The NCAA won’t hammer Baylor with additional penalties for 1,200 impermissible phone calls and texts involving the men’s and women’s college basketball teams. The self-imposed penalties by the school – three years probation for both programs, recruiting restrictions, a two-game suspension for men’s coach Scott Drew to start the Big 12 season, among others – were enough for the NCAA.
The 3-year investigation probed roughly 900,000 calls and text messages made during a 29-month period.
“We are grateful that this matter has been resolved, and that the NCAA Committee on Infractions has agreed to the facts of this case as reported in the joint summary disposition,” Baylor President Ken Starr in a statement. “While mistakes sometimes happen, it is important that we acknowledge our errors and respond to them in a manner that is open and honest, and that we strictly adhere to NCAA rules.”
The complete release by the NCAA can be found here. The penalties related to the texts, calls and impermissibly using talent scouts at basketball clinics are as follows:
- The head men’s basketball coach must be suspended from all coaching duties during the first two conference games of the 2012-13 season.
- One-year show-cause order for former assistant men’s basketball coach, which prohibits any recruiting activity.
- Reduction of one scholarship (from 13 to 12) for the 2011-12 and 2012-13 academic years.
- Reduction of five official visits (from 12 to 7) for the 2012-13 academic year.
- Reduction of 15 recruiting evaluation days (from 130 to 115) for the 2012-13 academic year.
- Reduction of two scholarships (from 15 to 13) for the 2011-12 academic year.
- The head women’s basketball coach will not participate in off-campus recruiting for the full summer recruiting period (July 1 – 31, 2012).
- An assistant women’s basketball coach will not place any recruiting calls during a four-month period from January through April, 2012.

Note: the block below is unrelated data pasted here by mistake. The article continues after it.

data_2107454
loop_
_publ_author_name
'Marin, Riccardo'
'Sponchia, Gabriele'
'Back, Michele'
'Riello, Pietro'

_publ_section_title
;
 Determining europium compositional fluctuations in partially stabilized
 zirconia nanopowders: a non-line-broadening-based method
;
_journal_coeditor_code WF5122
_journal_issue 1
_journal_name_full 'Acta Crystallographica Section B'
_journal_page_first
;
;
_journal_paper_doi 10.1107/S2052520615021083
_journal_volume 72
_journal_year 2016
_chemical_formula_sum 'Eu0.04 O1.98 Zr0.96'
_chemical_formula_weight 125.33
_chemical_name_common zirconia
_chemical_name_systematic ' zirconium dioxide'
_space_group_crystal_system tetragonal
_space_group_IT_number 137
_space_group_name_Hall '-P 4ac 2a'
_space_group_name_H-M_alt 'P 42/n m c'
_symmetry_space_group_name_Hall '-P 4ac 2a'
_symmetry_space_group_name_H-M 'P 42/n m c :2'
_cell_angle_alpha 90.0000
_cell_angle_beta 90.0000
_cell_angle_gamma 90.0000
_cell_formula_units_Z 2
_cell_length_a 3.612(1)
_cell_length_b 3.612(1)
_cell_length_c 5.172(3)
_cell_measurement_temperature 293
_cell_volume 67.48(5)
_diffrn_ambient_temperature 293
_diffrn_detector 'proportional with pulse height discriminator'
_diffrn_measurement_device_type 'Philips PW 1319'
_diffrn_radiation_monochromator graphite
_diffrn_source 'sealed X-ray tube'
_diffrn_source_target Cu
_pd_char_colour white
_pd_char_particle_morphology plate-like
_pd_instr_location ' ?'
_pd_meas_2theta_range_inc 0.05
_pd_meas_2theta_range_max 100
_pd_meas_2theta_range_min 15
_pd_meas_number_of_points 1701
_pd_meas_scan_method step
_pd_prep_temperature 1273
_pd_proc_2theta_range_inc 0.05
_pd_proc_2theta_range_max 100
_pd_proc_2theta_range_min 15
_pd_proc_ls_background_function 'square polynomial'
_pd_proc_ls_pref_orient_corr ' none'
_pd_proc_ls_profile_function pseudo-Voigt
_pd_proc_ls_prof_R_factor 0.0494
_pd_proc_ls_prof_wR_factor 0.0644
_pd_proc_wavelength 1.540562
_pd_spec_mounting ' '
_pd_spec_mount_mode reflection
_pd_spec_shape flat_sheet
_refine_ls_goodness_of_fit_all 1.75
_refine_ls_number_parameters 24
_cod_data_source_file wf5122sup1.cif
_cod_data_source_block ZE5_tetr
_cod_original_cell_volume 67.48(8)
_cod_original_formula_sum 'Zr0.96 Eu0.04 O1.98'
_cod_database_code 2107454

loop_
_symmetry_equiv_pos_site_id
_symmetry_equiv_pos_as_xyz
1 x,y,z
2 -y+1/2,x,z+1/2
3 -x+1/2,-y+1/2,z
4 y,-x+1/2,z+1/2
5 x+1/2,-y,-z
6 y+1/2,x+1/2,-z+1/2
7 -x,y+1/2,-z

Baylor won’t appeal the decision, closing the case.
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Wednesday the NCAA made its ruling on two appeals of sanctions made by Syracuse University, with the news being mixed for the men’s basketball program.
On the positive side the NCAA ruled that Syracuse will be docked two scholarships per season for the next four years, as opposed to the original ruling of three. As a result Jim Boeheim’s program only has to account for the loss of eight total scholarships, meaning that they’ll have 11 to fill in each of the next four seasons as opposed to ten.
One scholarship may not seem like a big deal, but in a sport where you only get 13 (when not dealing with sanctions) getting that grant-in-aid back really helps from a recruiting standpoint.
As for the negatives, they both concern Boeheim. Not only has there yet to be a ruling on Boeheim’s appeal of his nine-game suspension that goes into effect when ACC play begins in January (that appeal is being heard separately), but the appeal to reinstate the wins that were vacated as part of the sanctions was denied. As a result Boeheim officially has 868 wins instead of 969 (not counting today’s game against Charlotte).
And with Mike Hopkins set to take over as head coach in 2018, the denial means that college basketball will have to wait quite some time before anyone threatens to join Duke’s Mike Krzyzewski in the 1,000 wins club.
While not having the wins officially reinstated does hurt, getting a scholarship back for each of the next four seasons is a bigger deal when it comes to the long-term health of the Syracuse program. Also of great importance will be the ruling regarding Boeheim’s suspension, as a suspended coach is not allowed to have any contact with his players or coaching staff while serving the penalty.
And with the original ruling due to take up half of Syracuse’s league slate, not having Boeheim (or the chance to speak with him) is a big deal when it comes to this current team.
St. John’s forward Kassoum Yakwe has been cleared by the NCAA to play this season and will be eligible immediately, the school announced on Wednesday.
Yakwe is a 6-foot-8 forward that reclassified and enrolled at St. John’s this fall. He attended the same high school as Kansas forward Cheick Diallo, who was also cleared by the NCAA to play today.
St. John’s played in the Maui Invitational this week, and Yakwe did not take part. His first game with the Johnnies will be on Dec. 2nd against Fordham if the program plans to play his this season.
The question that must be asked, however, is whether or not he will suit up or simply redshirt. The Johnnies are in the midst of a serious rebuild and will be without their other elite recruit this season, Marcus Lovett. Lovett was ruled a partial qualifier. Would it make sense to burn a year of eligibility on what make amount to a wasted season, or will head coach Chris Mullin opt to save that year for down the road?